you don't drop the match, don't see flames, don't burn the paper (ummm idk what situation this pertains to... haha)

So multiple solutions are correct.

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Plain and simple..... DROP a BURNING MATCH on a WATER soaked PAPER. You will see flames when the match is going down...but it will go off.

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I don't really think you will see the flames, because you don't be asked to lit it. :P

If it should be done, just lit the match, drop it on the paper and just drop it again at instant.

Papers should be strong enough not to get burned.

Or, if your paper is easily get burned: lit the match, look the paper from the top, drop the match between you and the paper, remove the paper before your match touch the paper.

You now can see flames on paper.

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laminate the paper

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drop the match from a ladder, that way, you'll see flames, but the match will blow out before it hits the paper. ;)

Edited by miya
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drop the match from a ladder, that way, you'll see flames, but the match will blow out before it hits the paper. ;)

And what is it you've done to the paper? What you and about the last five posters don't seem to get has already been explained by Martini. Something must be done to the paper so that if a match is dropped on it, flames will be seen but the paper won't burn. ssxm said to laminate the paper. That is at least doing something to the paper so that it won't burn, but it does not cause flames so that answer doesn't work.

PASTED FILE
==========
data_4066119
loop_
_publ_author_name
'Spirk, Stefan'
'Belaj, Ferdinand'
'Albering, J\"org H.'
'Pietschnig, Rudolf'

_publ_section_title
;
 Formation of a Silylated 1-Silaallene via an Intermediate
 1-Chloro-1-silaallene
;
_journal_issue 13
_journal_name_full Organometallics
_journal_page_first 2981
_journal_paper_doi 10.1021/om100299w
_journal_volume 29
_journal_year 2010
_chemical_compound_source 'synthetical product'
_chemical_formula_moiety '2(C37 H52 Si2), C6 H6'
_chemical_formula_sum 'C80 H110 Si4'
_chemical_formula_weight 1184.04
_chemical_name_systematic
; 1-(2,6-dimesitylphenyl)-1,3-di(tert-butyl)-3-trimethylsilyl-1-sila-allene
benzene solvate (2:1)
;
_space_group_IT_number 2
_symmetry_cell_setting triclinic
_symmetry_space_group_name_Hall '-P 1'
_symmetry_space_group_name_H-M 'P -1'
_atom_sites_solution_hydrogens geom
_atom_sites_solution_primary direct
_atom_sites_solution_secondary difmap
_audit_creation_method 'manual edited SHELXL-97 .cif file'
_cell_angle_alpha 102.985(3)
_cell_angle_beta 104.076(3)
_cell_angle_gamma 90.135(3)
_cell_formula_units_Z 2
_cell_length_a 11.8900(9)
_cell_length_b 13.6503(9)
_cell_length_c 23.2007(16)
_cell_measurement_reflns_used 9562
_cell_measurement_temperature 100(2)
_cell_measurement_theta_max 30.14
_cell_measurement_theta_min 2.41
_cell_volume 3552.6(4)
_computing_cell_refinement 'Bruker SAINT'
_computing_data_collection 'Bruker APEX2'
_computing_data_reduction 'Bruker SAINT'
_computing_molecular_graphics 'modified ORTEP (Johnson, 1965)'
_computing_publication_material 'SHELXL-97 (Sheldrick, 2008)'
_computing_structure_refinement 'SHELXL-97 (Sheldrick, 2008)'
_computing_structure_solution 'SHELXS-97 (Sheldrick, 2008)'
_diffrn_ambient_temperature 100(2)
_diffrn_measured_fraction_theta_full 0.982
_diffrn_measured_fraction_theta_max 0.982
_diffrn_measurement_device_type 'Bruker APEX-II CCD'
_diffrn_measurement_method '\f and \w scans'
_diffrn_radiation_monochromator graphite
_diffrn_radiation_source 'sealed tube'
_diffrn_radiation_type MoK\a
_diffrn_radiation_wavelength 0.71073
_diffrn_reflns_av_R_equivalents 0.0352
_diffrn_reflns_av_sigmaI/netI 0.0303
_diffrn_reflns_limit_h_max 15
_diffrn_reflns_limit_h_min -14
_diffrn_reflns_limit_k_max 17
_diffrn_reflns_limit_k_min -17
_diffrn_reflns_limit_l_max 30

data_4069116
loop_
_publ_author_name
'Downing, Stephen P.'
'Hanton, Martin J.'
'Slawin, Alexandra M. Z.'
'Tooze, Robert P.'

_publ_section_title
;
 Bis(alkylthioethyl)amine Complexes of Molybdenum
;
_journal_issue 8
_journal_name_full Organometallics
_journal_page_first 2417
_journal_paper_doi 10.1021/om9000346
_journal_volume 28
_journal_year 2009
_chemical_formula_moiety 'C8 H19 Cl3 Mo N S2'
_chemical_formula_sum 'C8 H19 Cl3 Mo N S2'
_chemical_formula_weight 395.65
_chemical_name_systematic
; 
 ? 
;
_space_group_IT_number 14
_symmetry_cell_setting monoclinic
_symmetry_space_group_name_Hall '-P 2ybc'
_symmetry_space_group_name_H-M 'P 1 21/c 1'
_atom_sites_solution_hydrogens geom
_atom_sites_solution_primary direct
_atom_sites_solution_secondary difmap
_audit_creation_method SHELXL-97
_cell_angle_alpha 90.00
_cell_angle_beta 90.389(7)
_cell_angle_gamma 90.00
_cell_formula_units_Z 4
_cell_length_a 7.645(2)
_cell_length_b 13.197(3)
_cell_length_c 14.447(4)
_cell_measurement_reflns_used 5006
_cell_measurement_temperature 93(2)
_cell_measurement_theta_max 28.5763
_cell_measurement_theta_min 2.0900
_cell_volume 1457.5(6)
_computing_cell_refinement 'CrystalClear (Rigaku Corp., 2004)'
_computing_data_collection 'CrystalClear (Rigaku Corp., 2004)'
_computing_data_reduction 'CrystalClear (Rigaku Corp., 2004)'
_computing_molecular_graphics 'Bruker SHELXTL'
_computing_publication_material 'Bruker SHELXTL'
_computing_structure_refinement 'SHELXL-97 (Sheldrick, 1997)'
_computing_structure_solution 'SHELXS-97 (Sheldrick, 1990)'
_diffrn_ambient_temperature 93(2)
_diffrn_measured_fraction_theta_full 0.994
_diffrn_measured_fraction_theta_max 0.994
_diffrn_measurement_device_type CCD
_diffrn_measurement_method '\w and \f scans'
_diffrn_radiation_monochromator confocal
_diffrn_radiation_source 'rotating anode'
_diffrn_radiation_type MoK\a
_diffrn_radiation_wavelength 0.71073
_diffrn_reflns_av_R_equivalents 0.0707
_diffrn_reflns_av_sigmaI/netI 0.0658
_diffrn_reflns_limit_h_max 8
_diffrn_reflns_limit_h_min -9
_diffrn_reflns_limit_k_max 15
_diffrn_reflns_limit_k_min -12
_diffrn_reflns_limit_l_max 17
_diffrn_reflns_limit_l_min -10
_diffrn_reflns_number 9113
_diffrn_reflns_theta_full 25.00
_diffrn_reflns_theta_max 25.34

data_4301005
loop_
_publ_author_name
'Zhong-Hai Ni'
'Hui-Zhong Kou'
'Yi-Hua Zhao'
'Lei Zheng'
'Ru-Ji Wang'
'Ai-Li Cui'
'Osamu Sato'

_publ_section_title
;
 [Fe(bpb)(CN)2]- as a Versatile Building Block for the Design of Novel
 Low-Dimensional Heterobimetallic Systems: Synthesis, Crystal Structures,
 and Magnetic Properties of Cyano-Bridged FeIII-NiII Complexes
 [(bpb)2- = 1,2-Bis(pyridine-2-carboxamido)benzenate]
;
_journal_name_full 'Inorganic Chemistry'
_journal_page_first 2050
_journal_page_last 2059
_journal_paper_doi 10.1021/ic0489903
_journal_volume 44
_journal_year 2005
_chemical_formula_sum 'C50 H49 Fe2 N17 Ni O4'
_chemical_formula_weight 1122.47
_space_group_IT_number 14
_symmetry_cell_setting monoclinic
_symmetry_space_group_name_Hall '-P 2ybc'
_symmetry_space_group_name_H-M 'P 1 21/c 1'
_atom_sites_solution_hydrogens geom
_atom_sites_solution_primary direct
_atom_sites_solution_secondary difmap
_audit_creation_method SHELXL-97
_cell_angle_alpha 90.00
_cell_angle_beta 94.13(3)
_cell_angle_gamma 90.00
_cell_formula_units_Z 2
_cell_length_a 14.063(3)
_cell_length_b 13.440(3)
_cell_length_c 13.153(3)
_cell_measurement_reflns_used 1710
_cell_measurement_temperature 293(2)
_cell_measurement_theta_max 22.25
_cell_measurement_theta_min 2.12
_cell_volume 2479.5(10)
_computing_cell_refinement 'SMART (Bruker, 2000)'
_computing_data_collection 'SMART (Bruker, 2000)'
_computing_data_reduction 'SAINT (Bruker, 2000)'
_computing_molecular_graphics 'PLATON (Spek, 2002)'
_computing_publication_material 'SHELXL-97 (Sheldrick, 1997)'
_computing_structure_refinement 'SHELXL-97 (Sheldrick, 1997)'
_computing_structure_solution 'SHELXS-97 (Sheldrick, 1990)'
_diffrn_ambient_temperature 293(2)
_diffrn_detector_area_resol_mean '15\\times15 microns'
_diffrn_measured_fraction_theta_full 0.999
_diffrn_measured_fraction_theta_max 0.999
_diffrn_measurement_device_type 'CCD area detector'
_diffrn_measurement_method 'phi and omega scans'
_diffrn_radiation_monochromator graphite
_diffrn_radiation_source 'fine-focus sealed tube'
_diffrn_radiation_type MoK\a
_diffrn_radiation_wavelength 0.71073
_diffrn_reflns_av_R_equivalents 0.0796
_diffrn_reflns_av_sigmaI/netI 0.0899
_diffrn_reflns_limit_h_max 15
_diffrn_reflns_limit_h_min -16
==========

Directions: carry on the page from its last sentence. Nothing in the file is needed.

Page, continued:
"What can you do paper so that if you drop a match on it you will see flames and not burn the paper?"

What you do to the paper must both be a reason for seeing flames and for the paper not burning.

Martini's answer works because the alcohol solution results in flames and also results in the paper not burning.

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you could soak the paper in wated and pour alchohol on top light the alchohol it burn until it evaporates and no burny paper

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And what is it you've done to the paper? What you and about the last five posters don't seem to get has already been explained by Martini. Something must be done to the paper so that if a match is dropped on it, flames will be seen but the paper won't burn. ssxm said to laminate the paper. That is at least doing something to the paper so that it won't burn, but it does not cause flames so that answer doesn't work.

"What can you do paper so that if you drop a match on it you will see flames and not burn the paper?"

What you do to the paper must both be a reason for seeing flames and for the paper not burning.

Martini's answer works because the alcohol solution results in flames and also results in the paper not burning.

What you're "doing to the paper" is putting it at a great distance from the match. Lighting the match itself is already seeing flames, the paper does not necessarily have to be near the flames, the match has to be dropped on the paper. As long as you have eyes, lighting the match is satisfying the condition of seeing flames.

I hate this forum, everyone always has something to say to refute people's answers/opinions, even if they're valid.